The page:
2018 Volume 60 Issue 3 Pages 405-410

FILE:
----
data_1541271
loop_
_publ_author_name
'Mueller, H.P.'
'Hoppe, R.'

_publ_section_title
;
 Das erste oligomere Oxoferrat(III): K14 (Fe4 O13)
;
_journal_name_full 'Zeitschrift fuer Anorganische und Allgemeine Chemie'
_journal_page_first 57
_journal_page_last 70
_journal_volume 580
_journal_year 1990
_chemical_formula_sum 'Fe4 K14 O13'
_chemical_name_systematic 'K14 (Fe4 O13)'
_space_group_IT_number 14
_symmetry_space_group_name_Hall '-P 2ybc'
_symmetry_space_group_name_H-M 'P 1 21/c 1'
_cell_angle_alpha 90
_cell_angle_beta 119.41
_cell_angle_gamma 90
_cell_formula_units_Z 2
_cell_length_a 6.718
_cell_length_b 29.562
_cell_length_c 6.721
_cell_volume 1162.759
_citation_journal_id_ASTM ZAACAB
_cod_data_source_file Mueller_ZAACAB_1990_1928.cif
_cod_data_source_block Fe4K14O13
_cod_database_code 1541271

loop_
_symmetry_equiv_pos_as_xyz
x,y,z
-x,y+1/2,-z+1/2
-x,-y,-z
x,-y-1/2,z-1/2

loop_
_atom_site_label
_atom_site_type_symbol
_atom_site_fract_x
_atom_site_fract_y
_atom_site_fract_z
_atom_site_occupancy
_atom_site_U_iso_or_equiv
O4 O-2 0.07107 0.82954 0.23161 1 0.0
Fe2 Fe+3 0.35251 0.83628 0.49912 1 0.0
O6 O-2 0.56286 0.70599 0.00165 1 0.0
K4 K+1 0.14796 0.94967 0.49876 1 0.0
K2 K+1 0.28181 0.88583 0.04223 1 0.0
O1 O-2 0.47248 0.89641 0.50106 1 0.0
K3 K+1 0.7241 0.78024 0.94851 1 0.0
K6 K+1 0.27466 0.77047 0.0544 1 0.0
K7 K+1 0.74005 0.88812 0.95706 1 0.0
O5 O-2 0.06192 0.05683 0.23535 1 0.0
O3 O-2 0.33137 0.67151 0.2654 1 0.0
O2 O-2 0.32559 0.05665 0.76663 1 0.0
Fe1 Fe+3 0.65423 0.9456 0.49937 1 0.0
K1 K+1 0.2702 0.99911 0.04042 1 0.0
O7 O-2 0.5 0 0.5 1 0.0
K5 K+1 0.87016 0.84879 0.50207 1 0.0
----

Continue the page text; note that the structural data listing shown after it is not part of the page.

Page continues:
Dietary nitrate has several beneficial effects, including blood pressure reduction and improved oxygen consumption efficiency, but in order to do so it must first be reduced to nitrite by oral bacteria. Veillonella spp., a strictly anaerobic group, are the most prevalent nitrate-reducing bacteria in the oral cavity. In response to some early studies that have hinted at inter- and intra-individual variation in salivary nitrate-nitrite conversion capacity, the purpose of the present study was to investigate the incidence of and variation in the Veillonella species V. atypica, V. dispar, and V. rogosae by direct PCR and to assess salivary nitrate-nitrite conversion capacity and its reproducibility after dietary nitrate consumption in 24 elderly individuals. V. atypica, V. dispar, and V. rogosae were detected in 10 (41.7%), 24 (100%), and 14 (58.3%) participants, respectively. The coefficients of correlation between the first and second experiments on increased nitrate/nitrite were 0.637 and 0.583, respectively, both of which were statistically significant (P < 0.01). In both experiments, 6 participants produced relatively low levels of nitrite (<0.5 mM Δ nitrite) while 7 produced relatively high levels (>1.0 mM Δ nitrite). The data suggested that V. dispar was the most prevalent species, being present even in individuals producing low levels of salivary nitrite.